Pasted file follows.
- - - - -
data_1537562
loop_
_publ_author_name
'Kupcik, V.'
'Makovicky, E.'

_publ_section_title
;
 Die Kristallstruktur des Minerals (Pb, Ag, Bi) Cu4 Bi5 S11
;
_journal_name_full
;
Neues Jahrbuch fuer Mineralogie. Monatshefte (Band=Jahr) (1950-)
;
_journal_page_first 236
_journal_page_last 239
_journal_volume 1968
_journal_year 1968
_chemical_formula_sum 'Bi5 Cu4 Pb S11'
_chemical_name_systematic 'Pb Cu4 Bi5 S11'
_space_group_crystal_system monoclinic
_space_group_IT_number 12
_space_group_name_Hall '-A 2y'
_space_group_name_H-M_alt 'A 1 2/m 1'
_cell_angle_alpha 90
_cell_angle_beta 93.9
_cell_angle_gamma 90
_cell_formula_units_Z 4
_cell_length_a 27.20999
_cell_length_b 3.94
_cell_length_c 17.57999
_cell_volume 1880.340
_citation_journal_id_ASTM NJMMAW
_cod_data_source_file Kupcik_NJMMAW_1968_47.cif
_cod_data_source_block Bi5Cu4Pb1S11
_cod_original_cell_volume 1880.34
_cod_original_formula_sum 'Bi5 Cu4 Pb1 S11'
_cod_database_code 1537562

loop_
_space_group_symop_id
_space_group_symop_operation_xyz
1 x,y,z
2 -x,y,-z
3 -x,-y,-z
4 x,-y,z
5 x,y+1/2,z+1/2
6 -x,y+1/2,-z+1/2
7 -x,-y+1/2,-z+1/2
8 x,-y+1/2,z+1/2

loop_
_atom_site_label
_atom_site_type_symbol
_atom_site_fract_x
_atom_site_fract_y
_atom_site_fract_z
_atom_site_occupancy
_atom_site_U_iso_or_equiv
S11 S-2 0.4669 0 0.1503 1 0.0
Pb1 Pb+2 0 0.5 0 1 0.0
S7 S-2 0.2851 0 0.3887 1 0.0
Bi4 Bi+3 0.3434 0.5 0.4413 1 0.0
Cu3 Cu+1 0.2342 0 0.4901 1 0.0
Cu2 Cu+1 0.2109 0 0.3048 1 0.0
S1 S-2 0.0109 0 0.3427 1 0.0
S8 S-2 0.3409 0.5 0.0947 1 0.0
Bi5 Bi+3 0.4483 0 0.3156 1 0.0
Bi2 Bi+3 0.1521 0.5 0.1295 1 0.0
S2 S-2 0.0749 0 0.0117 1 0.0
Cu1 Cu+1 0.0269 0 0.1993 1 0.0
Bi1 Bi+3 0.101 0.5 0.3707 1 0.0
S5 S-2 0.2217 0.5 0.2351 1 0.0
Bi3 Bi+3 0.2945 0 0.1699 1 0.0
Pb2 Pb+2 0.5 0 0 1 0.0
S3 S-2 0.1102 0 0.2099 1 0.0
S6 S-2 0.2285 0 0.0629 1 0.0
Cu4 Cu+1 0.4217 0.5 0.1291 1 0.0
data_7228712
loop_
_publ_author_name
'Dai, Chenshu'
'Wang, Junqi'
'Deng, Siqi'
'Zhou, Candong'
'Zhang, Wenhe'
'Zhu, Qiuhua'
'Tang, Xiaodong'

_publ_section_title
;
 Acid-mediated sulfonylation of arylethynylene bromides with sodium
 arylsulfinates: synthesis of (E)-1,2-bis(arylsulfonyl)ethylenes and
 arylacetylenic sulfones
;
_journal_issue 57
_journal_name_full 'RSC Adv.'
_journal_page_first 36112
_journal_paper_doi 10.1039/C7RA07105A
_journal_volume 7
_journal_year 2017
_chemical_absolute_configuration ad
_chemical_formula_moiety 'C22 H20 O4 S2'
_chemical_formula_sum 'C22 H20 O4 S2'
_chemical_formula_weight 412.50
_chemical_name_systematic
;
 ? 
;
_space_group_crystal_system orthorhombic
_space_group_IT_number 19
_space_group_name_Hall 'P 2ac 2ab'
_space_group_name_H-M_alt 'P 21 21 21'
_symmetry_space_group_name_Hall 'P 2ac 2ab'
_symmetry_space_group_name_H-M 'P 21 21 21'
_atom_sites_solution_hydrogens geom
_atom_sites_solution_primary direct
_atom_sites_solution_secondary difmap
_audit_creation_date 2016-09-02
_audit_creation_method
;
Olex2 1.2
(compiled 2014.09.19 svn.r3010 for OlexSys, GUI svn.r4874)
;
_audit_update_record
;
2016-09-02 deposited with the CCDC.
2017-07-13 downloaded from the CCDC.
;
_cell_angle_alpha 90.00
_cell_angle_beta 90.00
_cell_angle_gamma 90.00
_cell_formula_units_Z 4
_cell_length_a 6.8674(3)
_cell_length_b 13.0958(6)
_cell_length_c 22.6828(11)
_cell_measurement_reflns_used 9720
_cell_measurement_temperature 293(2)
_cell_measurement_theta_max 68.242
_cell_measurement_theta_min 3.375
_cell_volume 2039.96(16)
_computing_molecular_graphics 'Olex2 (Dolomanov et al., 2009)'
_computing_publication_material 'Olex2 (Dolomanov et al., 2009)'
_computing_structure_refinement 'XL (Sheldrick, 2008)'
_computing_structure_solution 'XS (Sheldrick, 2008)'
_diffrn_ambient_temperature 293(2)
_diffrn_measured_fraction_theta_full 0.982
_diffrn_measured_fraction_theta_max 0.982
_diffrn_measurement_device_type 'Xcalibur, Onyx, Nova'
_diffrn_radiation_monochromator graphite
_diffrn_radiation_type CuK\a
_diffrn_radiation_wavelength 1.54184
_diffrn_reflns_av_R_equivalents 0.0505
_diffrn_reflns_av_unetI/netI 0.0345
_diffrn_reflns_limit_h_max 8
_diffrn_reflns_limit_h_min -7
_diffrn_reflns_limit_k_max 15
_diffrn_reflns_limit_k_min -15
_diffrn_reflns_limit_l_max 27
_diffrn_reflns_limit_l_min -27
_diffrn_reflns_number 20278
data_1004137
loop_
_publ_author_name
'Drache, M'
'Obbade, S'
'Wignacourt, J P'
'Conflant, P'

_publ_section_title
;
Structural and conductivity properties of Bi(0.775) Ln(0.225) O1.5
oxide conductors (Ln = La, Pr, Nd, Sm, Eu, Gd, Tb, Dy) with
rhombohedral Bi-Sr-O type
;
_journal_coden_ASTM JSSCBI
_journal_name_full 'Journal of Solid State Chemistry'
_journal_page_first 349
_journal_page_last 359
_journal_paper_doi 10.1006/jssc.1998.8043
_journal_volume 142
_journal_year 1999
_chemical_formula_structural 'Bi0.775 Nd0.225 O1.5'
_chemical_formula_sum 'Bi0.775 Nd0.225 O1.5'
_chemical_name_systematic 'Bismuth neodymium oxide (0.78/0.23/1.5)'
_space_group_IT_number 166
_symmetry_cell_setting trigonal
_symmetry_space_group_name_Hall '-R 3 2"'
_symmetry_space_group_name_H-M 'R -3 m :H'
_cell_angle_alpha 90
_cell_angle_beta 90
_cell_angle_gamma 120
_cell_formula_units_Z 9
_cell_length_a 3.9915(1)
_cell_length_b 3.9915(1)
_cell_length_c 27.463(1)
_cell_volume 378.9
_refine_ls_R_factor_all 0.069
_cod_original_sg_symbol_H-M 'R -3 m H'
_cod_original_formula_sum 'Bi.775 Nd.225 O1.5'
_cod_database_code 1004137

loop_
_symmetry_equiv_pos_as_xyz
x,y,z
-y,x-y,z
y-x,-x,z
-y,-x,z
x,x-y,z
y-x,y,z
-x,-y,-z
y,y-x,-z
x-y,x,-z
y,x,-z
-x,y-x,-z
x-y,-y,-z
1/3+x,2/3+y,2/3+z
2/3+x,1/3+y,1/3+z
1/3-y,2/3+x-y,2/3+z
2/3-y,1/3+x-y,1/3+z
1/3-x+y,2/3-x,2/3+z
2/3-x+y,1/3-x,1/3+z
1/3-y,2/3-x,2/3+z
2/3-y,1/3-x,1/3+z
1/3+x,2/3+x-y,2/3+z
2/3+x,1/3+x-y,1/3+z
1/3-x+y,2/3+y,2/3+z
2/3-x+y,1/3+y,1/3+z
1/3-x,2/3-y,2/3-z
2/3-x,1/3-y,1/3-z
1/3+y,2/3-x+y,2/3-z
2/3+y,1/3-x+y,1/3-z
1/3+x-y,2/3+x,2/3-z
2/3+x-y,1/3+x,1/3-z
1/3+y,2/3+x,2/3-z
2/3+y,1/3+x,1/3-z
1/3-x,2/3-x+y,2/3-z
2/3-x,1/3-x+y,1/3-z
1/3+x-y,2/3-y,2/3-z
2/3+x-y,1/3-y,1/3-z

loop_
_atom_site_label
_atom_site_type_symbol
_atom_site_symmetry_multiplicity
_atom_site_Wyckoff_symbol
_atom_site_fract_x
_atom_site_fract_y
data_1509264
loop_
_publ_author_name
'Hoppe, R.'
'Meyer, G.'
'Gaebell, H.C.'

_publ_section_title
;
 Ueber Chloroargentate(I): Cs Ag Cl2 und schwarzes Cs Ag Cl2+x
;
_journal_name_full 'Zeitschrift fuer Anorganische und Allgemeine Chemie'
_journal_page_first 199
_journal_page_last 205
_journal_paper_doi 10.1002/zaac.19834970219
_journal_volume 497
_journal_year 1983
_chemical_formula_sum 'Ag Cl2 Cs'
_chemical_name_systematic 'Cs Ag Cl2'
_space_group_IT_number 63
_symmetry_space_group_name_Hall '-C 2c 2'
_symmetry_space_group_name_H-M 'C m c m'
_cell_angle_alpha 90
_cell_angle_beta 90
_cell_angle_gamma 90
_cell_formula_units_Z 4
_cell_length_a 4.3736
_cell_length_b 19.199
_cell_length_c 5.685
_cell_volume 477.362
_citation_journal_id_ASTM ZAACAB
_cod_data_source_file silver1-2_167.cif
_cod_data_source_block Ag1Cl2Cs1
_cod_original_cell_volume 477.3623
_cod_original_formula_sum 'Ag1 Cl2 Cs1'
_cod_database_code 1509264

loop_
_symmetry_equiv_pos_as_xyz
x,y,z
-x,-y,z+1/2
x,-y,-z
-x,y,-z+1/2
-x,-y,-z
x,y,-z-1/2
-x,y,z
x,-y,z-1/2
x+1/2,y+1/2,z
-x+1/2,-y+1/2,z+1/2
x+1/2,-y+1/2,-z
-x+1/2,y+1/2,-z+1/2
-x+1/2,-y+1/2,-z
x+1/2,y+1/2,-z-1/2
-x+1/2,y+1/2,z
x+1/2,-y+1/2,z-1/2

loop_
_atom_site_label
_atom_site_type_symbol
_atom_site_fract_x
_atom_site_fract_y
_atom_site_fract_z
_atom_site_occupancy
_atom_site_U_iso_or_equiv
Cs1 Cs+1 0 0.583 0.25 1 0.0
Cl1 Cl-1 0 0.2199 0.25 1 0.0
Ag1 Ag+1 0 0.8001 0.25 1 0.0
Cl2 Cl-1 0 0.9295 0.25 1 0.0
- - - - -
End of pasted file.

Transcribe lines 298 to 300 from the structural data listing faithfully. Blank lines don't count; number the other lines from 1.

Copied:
_atom_site_fract_x
_atom_site_fract_y
_atom_site_fract_z